Isle musician formed orchestra, fused Asian and Western styles


POSTED: Thursday, October 29, 2009

Paul Yan Ming Mark, a musician known for fusing Western and Asian styles, died Oct. 17 at St. Francis Hospice in Ewa. He was 85.

Mark was born in China to missionary parents who came to Hawaii in the 1930s. He and his brother, John, worked mowing lawns and gardening to earn money for music lessons. Mark later attended the University of Hawaii music program in the late 1940s.

; style=";clear:both; float:right;padding-left:1em;padding-bottom:1em;";

Mark began as a trombonist but later turned to keyboard and then orchestration, a skill that became particularly helpful to local musicians. In that era, mainland bands did not publish their arrangements, but Mark would buy records, listen to them and transcribe the arrangements. He then sold the sheet music to other bands.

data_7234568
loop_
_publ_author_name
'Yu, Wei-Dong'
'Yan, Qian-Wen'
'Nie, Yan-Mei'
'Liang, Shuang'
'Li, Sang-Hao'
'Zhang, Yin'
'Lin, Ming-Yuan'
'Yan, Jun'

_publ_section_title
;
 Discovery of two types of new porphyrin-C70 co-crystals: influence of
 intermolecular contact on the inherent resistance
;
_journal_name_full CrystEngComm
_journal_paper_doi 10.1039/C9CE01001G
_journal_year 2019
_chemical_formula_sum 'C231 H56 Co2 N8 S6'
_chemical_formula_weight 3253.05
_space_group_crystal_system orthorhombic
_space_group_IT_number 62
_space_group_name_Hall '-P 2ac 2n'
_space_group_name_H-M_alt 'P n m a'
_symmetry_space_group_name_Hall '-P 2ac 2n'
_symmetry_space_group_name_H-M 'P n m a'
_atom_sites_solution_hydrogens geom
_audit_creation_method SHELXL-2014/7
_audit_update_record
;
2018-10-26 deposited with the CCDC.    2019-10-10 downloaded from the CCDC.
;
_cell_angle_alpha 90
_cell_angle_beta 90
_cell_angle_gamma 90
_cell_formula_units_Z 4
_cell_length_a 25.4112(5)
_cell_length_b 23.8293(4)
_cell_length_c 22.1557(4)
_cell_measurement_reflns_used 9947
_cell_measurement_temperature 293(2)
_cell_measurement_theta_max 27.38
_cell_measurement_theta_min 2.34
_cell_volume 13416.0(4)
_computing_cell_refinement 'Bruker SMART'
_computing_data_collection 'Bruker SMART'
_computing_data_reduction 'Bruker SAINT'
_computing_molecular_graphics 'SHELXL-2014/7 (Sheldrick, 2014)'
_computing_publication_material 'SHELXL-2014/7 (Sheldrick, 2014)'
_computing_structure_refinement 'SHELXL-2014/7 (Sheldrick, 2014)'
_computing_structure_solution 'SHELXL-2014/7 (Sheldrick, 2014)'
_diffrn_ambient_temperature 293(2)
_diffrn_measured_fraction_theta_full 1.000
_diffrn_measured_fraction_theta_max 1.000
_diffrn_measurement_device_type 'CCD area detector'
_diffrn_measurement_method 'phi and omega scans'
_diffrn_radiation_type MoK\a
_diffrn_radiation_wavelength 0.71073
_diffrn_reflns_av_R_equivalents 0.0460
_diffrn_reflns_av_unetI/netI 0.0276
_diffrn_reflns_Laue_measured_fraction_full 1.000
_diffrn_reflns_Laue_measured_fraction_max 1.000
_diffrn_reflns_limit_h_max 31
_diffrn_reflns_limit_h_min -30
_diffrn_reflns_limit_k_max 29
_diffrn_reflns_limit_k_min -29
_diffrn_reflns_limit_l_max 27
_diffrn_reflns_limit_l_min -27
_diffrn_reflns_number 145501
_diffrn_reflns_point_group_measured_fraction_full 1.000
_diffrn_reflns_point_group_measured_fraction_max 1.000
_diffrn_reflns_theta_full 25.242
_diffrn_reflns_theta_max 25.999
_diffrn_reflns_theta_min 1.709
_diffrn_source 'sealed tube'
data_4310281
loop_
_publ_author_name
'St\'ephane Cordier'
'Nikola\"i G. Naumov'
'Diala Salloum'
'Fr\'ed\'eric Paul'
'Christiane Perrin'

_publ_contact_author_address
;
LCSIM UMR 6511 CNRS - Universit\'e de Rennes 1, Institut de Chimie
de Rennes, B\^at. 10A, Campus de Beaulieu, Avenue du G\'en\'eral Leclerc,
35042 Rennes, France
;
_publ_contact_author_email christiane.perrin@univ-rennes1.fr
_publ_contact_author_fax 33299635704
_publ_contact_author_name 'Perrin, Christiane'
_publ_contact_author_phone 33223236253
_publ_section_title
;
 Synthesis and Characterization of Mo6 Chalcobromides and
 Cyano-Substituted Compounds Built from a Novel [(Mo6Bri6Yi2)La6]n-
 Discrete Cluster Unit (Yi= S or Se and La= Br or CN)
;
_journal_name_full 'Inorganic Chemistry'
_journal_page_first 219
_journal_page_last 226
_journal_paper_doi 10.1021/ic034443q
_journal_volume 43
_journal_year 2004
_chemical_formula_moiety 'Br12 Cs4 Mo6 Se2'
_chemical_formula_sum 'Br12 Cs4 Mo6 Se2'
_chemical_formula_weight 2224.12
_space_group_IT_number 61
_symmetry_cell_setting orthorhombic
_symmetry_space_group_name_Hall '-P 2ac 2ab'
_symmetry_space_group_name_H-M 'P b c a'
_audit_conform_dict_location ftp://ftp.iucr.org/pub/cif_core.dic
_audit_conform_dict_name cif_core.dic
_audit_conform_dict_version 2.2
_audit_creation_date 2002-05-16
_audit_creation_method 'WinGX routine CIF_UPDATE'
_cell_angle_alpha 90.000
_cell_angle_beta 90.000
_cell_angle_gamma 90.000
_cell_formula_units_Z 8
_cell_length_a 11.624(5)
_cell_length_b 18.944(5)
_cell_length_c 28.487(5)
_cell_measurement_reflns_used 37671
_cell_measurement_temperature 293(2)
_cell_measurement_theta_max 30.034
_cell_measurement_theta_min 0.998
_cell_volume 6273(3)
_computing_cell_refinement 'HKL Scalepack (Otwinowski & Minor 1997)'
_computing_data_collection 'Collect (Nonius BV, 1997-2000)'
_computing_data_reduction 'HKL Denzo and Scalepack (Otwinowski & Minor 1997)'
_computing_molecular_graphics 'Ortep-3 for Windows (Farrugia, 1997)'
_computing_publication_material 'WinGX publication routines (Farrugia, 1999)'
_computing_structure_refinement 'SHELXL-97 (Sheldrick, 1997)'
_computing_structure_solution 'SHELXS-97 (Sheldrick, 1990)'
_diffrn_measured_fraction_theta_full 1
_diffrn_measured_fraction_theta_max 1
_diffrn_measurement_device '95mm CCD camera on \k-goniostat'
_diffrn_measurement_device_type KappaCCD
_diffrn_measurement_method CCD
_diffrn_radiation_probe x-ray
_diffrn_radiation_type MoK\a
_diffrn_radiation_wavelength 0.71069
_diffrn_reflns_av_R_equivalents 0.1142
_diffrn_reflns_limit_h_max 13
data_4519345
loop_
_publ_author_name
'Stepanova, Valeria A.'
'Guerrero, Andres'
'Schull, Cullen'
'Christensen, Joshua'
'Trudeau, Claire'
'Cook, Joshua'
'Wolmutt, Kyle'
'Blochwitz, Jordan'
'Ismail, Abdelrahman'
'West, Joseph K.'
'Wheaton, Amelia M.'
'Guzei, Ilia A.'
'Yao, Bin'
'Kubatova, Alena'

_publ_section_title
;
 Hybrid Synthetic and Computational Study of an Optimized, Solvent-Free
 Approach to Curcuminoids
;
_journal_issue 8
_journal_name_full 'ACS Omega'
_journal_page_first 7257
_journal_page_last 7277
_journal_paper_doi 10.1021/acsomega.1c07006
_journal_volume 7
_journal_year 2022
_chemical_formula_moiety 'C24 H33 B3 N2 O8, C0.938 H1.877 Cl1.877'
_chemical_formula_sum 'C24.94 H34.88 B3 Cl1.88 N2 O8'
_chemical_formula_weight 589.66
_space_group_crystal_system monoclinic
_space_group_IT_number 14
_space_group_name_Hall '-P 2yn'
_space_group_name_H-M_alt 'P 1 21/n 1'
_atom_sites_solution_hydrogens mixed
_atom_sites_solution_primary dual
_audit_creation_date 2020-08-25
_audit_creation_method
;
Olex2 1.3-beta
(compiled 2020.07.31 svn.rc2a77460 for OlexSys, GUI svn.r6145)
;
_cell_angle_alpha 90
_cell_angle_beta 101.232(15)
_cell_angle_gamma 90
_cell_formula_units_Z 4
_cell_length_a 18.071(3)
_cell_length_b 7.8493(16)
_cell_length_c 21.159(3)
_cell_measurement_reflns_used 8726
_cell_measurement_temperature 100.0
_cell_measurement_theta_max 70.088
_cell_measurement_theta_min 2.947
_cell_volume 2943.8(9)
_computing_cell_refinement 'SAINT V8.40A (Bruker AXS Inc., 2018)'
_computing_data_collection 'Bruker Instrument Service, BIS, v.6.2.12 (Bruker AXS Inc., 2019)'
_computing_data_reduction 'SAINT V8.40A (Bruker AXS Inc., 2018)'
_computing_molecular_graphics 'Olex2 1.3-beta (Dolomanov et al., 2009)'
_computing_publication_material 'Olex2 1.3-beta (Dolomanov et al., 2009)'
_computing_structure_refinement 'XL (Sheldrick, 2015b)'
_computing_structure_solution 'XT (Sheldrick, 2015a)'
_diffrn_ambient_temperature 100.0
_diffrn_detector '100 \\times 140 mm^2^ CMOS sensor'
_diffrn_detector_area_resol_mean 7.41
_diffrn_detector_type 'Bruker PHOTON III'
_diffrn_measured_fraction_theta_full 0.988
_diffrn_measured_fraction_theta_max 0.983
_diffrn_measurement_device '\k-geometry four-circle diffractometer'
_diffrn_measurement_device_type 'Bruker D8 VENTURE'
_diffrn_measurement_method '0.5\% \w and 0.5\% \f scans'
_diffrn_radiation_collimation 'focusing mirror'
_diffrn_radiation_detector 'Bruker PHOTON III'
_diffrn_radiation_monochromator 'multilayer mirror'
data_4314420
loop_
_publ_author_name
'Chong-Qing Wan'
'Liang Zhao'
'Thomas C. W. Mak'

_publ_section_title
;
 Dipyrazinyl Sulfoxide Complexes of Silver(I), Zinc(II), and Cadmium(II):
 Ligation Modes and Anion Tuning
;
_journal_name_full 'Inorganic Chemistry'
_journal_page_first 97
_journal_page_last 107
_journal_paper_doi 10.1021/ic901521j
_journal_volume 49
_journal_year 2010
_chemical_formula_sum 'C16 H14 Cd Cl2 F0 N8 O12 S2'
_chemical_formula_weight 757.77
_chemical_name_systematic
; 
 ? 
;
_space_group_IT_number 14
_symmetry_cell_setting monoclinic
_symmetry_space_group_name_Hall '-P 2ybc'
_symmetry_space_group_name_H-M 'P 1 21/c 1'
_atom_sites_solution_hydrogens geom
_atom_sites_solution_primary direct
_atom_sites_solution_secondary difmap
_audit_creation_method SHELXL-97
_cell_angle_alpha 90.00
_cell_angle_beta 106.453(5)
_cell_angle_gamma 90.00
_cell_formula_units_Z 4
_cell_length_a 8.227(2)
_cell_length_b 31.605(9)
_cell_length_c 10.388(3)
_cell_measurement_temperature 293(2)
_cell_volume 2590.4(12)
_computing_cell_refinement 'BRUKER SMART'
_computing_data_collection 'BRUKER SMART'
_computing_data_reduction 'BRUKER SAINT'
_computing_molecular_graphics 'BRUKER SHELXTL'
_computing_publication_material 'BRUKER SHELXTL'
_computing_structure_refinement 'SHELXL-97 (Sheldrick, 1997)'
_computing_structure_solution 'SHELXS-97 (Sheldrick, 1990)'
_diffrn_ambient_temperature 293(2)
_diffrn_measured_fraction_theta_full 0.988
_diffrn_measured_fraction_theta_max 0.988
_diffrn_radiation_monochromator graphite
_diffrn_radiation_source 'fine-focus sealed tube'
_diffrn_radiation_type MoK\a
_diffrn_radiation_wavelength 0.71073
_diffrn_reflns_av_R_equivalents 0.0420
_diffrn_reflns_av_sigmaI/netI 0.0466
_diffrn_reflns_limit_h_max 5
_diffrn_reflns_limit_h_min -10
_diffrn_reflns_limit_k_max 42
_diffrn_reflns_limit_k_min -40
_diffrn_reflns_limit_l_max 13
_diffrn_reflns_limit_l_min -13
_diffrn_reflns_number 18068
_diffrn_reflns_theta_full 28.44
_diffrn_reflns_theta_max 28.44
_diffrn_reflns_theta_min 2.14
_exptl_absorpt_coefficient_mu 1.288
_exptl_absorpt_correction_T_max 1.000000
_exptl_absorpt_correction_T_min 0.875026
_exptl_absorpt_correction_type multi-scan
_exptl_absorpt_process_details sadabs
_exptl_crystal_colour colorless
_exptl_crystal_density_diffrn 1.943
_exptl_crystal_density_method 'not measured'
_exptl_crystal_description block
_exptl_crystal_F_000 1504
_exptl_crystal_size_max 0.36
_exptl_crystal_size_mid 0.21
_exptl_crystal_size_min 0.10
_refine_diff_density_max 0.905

Mark performed aboard cruise ships to Asia and the West Coast and played trombone in a band called Claire Lane and Her Hi-Tones. In the late 1950s, he formed his own orchestra, consisting of members of the Honolulu Symphony, the Royal Hawaiian Band, and other musicians.

The orchestra produced three albums featuring his arrangements of Japanese tunes set to Western instrumentation and performing in jazz and pop styles.

He later formed smaller groups and played in many local clubs, including the Shell Bar at the Hilton Hawaiian Village and the Moana Surfrider. His most recent group was the Ebbtides.

Mark is survived by brother John of Oakland, Calif., sister Julia Wong of Pearl City, several nephews and a niece. A private service will be held.